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Old 27 August 2002, 07:32   #11
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As said before, drysuits are definately a plus. When I did my BSAC Boat Handling, me and one of the other blokes managed to make total fools of ourselves. Whilst launching the boat, we were making sure the trailer wasn't too near the edges of the slip, and once the boat was in, we were holding it steady. The other bloke then managed to find the edge of the slip, by stepping right off it. Then whilst I was busy laughing at him, I took a step backwards and found the other edge on the other side, by stepping right off it. Luckily we had already zipped up our drysuits, so the only problem was trying to stop everyone else laughing at us.

Matt
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Old 28 August 2002, 04:15   #12
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Quote:
Originally posted by Alan
I learned this from Paul Lemmer
M'lud, the case for the prosecution rests . . .



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Old 28 August 2002, 06:32   #13
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My thoughts exactly (You have been Lemmerised!!)
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Old 28 August 2002, 08:38   #14
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Re: Re: size v easy life

Quote:
Originally posted by John Kennett
Looks like we can always rely on David for advice on how not to do things!
Dead right. Ive spent years learning how not to do things properly, and occasionally i get it right. Haven,t dunked the truck for ages now. Pity, it was the only time it got washed.
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Old 28 August 2002, 15:07   #15
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I fell into Loch Ness last year whilst launching Quicksilver!

I was looking really professional until then. At least I was wearing my 'old' lifejacket and not my new self inflating one.

Keith (puff puff daddy) Hart

PS Only the younger ribnet members will get the joke in the parenthses
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Old 28 August 2002, 15:16   #16
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"Joke", so that's what you call em eh? Old folk these days....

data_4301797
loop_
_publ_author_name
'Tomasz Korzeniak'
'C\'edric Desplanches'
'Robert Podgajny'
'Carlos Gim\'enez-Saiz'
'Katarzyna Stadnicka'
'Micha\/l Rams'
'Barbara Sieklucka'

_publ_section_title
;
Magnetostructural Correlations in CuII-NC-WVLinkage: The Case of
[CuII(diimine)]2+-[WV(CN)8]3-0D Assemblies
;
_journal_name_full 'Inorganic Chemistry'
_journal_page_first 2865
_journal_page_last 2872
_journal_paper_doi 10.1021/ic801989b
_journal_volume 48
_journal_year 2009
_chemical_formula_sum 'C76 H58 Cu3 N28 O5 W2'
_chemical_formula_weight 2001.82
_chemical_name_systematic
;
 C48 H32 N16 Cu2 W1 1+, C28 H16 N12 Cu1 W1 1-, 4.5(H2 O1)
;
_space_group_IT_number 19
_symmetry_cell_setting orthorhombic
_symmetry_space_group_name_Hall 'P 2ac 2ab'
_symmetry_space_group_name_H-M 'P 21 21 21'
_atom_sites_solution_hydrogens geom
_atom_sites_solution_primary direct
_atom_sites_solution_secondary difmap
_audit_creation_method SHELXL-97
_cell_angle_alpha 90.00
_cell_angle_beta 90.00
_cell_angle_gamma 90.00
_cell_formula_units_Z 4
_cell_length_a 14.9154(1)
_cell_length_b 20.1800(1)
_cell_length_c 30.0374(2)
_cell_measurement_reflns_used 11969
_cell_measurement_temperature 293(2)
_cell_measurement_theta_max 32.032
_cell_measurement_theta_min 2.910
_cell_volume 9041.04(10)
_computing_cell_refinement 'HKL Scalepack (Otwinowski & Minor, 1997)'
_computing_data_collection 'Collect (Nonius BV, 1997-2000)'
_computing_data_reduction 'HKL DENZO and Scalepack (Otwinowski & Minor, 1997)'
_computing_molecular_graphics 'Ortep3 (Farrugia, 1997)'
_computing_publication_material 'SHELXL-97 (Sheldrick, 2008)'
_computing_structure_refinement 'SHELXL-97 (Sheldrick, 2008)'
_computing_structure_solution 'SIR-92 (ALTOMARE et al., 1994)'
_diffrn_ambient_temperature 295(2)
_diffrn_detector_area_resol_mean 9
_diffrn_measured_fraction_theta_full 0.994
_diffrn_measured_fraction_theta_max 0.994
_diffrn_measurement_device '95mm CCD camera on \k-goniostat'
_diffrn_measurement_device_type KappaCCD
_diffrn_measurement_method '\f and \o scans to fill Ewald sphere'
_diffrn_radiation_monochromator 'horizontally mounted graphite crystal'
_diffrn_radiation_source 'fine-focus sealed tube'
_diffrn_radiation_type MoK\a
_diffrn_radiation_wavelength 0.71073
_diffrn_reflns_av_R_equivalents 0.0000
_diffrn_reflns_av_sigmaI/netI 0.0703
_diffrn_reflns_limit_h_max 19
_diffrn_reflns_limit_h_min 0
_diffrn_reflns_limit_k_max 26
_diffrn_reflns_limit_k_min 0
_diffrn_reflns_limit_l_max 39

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Old 29 August 2002, 02:13   #17
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Launch and recover

It really helps if you have docking arms on the trailer to guide the boat on and to keep it there in stronh winds and cross tides , try Hayling on a strong ebb!

I keep my RIB on moorings so only do this 2 times a year lucky me.

On another note anyone have any good advive re auto bilge pumps , mine seem to fail or the switch gets stuck .Ineed them to keep the boat dry on moorings .
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Old 29 August 2002, 06:16   #18
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I had this problem on my Avon 6.2
I fitted two pumps. One between deck and hull that worked on an auto-float switch positioned half way up the boat. It worked when a) lots of water 'tween-decks or b) when under way and boat was on the level.
Second, I guess more what you also need, is a "computer" pump installed in the water-gathering well at the transom. This switched on automatically every 3 mins. 24/7, and cycled up. If it sucked water, it continues to pump it overboard till well is empty. If no water in well, it stops it's cycle. I know it sounds as if it consumes lots of battery power, but it doesn't. It ran for me for 2/3 months in rainy winter and never ran down battery.
For this not only kept boat dry but had the added advantage (in Mayflower Marina, Plymouth) that the dock staff were used to seeing my boat dry inside. Once the pump input got blocked, and the boat started to gather water. This was so unusual the marina staff rang me at home to tell me so I could fix it before a problem arose.
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Old 29 August 2002, 06:52   #19
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Chris

My first RIB was a 6m Delta with 200Hp O/B and the trailer I used had loads of rollers, which made the launch and recovery very easy. Performing this on my own was fine even in adverse conditions.

For slipways that were shallow I used a long piece of rope attached to the trailer & towing vehicle to drag the boat to a point where I could attach it to a tow hook.

I have also launched a 28ft RIB from a Super Roller Coaster 10 trailer which had around a 1000 ( approx ) rollers with the same ease.

So don't be put off by a larger RIB on a trailer, rather think about the issues and how to get round them.

Also watch out for people quoting sentences with the word "Paul Lemmer" in them

Regards

Mark
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Old 29 August 2002, 06:58   #20
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Just idley musing for a moment Keith, about your story of "falling into Loch Ness".
Now it may be the tablets I'm taking, but a couple of questions spring to mind:
a) was this the first time you have "fallen in", or have you been doing it for years?
b) do you just fall in and get right out or do you swim around for a bit until some tourists start to take your photograph?
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